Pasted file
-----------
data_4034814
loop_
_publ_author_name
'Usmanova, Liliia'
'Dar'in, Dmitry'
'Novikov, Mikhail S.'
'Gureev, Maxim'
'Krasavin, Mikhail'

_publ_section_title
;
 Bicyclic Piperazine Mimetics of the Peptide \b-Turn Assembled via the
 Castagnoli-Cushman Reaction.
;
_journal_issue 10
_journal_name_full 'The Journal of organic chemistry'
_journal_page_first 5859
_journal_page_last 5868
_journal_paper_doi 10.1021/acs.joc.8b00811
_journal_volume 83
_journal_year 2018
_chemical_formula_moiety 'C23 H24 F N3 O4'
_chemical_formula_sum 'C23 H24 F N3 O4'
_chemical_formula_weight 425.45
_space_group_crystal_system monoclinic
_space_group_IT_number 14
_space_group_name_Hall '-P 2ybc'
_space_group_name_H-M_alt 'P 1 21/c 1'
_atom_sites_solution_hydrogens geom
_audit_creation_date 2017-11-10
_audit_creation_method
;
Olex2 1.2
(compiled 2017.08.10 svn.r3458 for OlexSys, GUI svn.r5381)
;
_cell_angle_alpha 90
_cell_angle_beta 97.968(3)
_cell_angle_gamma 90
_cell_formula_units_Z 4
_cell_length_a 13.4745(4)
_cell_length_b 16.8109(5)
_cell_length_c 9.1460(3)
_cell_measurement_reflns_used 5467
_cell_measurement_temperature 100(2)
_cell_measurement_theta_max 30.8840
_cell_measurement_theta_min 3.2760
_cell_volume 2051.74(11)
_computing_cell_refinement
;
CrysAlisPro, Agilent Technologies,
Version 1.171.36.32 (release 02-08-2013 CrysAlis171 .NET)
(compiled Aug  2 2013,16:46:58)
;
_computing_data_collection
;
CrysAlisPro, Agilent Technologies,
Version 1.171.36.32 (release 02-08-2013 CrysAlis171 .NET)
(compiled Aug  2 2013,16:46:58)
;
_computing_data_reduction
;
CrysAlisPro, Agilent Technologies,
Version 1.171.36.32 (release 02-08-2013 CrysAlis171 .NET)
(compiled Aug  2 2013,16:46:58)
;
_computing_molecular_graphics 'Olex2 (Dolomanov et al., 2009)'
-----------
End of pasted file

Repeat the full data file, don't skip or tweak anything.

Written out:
data_4034814
loop_
_publ_author_name
'Usmanova, Liliia'
'Dar'in, Dmitry'
'Novikov, Mikhail S.'
'Gureev, Maxim'
'Krasavin, Mikhail'

_publ_section_title
;
 Bicyclic Piperazine Mimetics of the Peptide \b-Turn Assembled via the
 Castagnoli-Cushman Reaction.
;
_journal_issue 10
_journal_name_full 'The Journal of organic chemistry'
_journal_page_first 5859
_journal_page_last 5868
_journal_paper_doi 10.1021/acs.joc.8b00811
_journal_volume 83
_journal_year 2018
_chemical_formula_moiety 'C23 H24 F N3 O4'
_chemical_formula_sum 'C23 H24 F N3 O4'
_chemical_formula_weight 425.45
_space_group_crystal_system monoclinic
_space_group_IT_number 14
_space_group_name_Hall '-P 2ybc'
_space_group_name_H-M_alt 'P 1 21/c 1'
_atom_sites_solution_hydrogens geom
_audit_creation_date 2017-11-10
_audit_creation_method
;
Olex2 1.2
(compiled 2017.08.10 svn.r3458 for OlexSys, GUI svn.r5381)
;
_cell_angle_alpha 90
_cell_angle_beta 97.968(3)
_cell_angle_gamma 90
_cell_formula_units_Z 4
_cell_length_a 13.4745(4)
_cell_length_b 16.8109(5)
_cell_length_c 9.1460(3)
_cell_measurement_reflns_used 5467
_cell_measurement_temperature 100(2)
_cell_measurement_theta_max 30.8840
_cell_measurement_theta_min 3.2760
_cell_volume 2051.74(11)
_computing_cell_refinement
;
CrysAlisPro, Agilent Technologies,
Version 1.171.36.32 (release 02-08-2013 CrysAlis171 .NET)
(compiled Aug  2 2013,16:46:58)
;
_computing_data_collection
;
CrysAlisPro, Agilent Technologies,
Version 1.171.36.32 (release 02-08-2013 CrysAlis171 .NET)
(compiled Aug  2 2013,16:46:58)
;
_computing_data_reduction
;
CrysAlisPro, Agilent Technologies,
Version 1.171.36.32 (release 02-08-2013 CrysAlis171 .NET)
(compiled Aug  2 2013,16:46:58)
;
_computing_molecular_graphics 'Olex2 (Dolomanov et al., 2009)'